(CNN) — For all that the revolution in Egypt tells us about the power of networked media to promote bottom-up change, it even more starkly reveals the limits of our internet tools and the ease with which those holding power can take them away.
Yes, services such as Twitter and Facebook give activists the means to organize as never before. But the more dependent on them we become, the more subservient we are to the corporations and governments that control them.
Some of us might like to believe that the genie is out of the bottle and that we all have access to an unstoppable decentralized network. In reality, the internet is entirely controlled by central authorities.
Old media, such as terrestrial radio and television, were as distributed as the thousands of stations and antennae from which broadcast signals emanated, but all internet traffic must pass through government and corporate-owned choke points.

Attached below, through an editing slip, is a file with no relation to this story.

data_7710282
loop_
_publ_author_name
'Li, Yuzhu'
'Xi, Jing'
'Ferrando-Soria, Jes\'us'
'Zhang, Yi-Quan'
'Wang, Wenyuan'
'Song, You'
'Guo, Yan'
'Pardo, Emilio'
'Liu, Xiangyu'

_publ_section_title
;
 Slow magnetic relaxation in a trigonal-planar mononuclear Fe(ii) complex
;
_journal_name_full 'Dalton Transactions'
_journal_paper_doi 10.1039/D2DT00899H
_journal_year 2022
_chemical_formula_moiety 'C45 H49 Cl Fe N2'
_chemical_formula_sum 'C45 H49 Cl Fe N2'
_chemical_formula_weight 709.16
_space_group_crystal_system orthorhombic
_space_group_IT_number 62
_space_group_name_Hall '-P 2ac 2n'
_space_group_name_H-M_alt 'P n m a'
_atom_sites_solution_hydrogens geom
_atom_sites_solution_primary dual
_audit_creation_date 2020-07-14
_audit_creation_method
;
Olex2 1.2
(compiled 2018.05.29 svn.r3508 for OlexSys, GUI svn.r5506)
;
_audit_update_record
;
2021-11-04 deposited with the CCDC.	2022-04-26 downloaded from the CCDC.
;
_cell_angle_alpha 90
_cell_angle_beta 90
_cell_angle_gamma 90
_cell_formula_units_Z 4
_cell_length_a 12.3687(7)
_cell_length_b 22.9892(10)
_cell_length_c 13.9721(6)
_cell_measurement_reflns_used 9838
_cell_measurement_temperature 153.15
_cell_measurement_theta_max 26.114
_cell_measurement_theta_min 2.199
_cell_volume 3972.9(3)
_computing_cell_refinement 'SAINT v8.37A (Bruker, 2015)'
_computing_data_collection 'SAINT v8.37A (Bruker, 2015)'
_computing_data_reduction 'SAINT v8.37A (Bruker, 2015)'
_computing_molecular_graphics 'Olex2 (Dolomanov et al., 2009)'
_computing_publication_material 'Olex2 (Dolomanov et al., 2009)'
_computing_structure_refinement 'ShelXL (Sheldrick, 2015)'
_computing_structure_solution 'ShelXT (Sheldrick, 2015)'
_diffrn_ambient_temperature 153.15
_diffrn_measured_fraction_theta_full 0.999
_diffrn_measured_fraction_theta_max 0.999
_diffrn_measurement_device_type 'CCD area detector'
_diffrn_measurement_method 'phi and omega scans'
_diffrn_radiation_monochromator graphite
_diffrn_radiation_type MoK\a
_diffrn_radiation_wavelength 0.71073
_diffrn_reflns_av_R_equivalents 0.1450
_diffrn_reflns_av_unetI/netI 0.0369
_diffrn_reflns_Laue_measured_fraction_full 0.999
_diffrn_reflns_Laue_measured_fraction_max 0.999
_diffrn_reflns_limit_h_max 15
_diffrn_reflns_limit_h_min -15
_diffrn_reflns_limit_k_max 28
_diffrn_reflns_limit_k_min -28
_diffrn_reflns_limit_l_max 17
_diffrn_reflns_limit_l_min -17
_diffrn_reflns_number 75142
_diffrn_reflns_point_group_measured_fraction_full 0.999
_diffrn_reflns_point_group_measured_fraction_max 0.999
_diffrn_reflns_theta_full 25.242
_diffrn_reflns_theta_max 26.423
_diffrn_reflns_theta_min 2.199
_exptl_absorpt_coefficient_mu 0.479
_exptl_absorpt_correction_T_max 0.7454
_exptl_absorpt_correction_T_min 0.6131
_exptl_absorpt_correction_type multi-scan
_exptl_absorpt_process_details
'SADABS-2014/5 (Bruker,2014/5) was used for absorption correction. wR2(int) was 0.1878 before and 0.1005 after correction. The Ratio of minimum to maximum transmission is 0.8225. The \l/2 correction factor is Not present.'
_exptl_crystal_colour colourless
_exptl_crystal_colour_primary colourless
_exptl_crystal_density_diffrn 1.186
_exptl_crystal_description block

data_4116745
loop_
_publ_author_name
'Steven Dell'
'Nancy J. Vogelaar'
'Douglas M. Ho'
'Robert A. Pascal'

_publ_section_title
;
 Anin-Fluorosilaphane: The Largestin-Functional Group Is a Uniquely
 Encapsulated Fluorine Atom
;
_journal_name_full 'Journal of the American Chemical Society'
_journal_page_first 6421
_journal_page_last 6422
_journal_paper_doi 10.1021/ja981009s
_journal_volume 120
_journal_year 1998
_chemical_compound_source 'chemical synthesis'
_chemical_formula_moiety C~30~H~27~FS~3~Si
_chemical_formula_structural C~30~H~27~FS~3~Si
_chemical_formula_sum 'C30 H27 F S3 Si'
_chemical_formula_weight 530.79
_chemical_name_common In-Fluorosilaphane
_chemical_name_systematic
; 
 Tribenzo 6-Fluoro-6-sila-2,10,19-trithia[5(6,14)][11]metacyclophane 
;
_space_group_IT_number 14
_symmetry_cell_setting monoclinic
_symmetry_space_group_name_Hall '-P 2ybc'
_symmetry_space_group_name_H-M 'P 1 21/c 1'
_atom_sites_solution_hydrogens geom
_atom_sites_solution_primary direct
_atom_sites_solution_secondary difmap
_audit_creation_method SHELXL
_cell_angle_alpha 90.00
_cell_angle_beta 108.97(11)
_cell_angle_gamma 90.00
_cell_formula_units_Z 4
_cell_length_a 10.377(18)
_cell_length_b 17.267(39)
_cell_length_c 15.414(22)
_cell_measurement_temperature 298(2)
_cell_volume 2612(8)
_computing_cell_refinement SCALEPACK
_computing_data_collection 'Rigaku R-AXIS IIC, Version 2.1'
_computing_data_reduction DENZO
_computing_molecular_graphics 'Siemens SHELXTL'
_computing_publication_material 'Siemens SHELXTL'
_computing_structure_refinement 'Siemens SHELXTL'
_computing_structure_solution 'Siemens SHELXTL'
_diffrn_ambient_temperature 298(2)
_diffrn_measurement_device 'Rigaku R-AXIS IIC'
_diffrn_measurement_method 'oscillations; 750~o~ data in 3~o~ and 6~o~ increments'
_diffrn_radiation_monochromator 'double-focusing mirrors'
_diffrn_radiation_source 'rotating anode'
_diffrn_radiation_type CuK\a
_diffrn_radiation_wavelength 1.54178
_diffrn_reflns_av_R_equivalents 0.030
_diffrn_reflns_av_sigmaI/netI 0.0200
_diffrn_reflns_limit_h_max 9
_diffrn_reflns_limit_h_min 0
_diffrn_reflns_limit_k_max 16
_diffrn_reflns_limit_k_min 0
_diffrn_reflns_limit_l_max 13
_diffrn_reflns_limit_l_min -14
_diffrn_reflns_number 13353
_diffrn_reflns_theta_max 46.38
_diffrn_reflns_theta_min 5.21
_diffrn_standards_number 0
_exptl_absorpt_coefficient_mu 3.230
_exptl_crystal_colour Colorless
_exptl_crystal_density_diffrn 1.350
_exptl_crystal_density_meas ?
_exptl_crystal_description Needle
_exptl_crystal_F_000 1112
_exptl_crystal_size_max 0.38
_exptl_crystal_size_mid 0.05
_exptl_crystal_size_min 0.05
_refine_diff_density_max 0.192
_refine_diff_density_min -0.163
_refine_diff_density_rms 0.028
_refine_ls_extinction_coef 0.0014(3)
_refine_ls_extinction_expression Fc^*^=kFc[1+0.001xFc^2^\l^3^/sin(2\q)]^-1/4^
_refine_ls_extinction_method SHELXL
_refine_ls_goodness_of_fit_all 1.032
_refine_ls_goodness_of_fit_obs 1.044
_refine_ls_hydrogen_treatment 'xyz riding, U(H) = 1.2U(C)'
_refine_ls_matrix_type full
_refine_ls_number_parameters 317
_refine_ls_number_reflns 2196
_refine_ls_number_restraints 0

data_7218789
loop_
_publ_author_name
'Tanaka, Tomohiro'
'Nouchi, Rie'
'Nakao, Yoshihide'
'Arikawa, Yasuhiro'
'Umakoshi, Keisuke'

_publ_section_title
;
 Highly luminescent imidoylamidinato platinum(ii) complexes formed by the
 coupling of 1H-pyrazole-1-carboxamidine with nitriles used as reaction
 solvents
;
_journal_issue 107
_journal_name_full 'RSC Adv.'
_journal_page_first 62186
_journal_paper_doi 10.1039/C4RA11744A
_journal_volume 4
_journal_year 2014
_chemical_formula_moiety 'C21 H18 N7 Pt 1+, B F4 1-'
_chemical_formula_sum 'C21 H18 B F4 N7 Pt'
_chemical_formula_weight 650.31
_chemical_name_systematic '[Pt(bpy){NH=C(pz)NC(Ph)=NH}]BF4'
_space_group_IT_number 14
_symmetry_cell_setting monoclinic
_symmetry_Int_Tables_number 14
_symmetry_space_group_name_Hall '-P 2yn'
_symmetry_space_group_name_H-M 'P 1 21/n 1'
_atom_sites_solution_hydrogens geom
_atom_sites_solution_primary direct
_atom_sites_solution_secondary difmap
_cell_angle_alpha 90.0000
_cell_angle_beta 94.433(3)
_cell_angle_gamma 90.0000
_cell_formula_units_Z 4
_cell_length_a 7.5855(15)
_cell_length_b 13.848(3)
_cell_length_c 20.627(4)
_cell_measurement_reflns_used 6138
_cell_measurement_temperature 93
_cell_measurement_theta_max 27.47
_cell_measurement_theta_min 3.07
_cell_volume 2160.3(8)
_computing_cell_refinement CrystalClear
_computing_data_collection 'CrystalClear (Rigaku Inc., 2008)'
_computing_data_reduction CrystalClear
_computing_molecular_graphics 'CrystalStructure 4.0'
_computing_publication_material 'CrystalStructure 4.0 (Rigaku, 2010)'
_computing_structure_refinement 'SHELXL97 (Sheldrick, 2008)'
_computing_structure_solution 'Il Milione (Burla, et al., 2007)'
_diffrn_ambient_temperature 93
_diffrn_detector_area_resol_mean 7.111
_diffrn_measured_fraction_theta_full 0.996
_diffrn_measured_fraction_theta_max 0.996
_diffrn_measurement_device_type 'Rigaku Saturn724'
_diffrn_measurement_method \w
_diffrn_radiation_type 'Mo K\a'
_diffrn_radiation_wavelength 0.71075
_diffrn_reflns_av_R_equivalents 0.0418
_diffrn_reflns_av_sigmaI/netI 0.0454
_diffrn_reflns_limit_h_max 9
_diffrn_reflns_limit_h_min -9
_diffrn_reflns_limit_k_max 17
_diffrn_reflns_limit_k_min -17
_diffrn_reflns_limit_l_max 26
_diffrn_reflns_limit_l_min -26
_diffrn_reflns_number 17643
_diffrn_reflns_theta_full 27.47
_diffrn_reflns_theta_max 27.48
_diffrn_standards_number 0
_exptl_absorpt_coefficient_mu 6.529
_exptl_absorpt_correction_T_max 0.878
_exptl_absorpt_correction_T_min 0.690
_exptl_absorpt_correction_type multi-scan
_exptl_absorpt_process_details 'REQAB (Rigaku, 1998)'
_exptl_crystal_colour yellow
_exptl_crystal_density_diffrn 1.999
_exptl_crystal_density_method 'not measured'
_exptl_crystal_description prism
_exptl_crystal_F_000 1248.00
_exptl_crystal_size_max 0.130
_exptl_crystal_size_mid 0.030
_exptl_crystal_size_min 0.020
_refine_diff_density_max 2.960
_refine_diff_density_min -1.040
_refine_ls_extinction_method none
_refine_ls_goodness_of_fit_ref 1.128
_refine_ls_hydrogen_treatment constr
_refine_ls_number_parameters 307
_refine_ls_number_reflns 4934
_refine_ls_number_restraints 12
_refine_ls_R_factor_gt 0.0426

That’s why President Hosni Mubarak’s regime had so little trouble shutting down his citizens’ networks when he wanted to. One phone call to each of the four internet service providers in his country was all it took. And while we might like to believe that couldn’t happen in the United States, we should remember that all it took was a call from Sen. Joseph Lieberman, I-Connecticut, to Amazon for the corporation to shut down WikiLeaks’ website recently.
Meanwhile, UK’s Vodaphone complied with Mubarak’s orders first to turn off cell phone use in Egypt, and later to flood cell phone users with incendiary pro-government messages. More virtual ink was spilled in the United States about Vodaphone-partner Verizon’s version of the iPhone than on Vodaphone’s utter complicity in the violence fomented by the commands it promoted through its networks. Although Vodaphone continues to apologize publicly for its ongoing policy of serving the goon squads of a dictatorial regime, it has also continued to follow that regime’s orders. Read more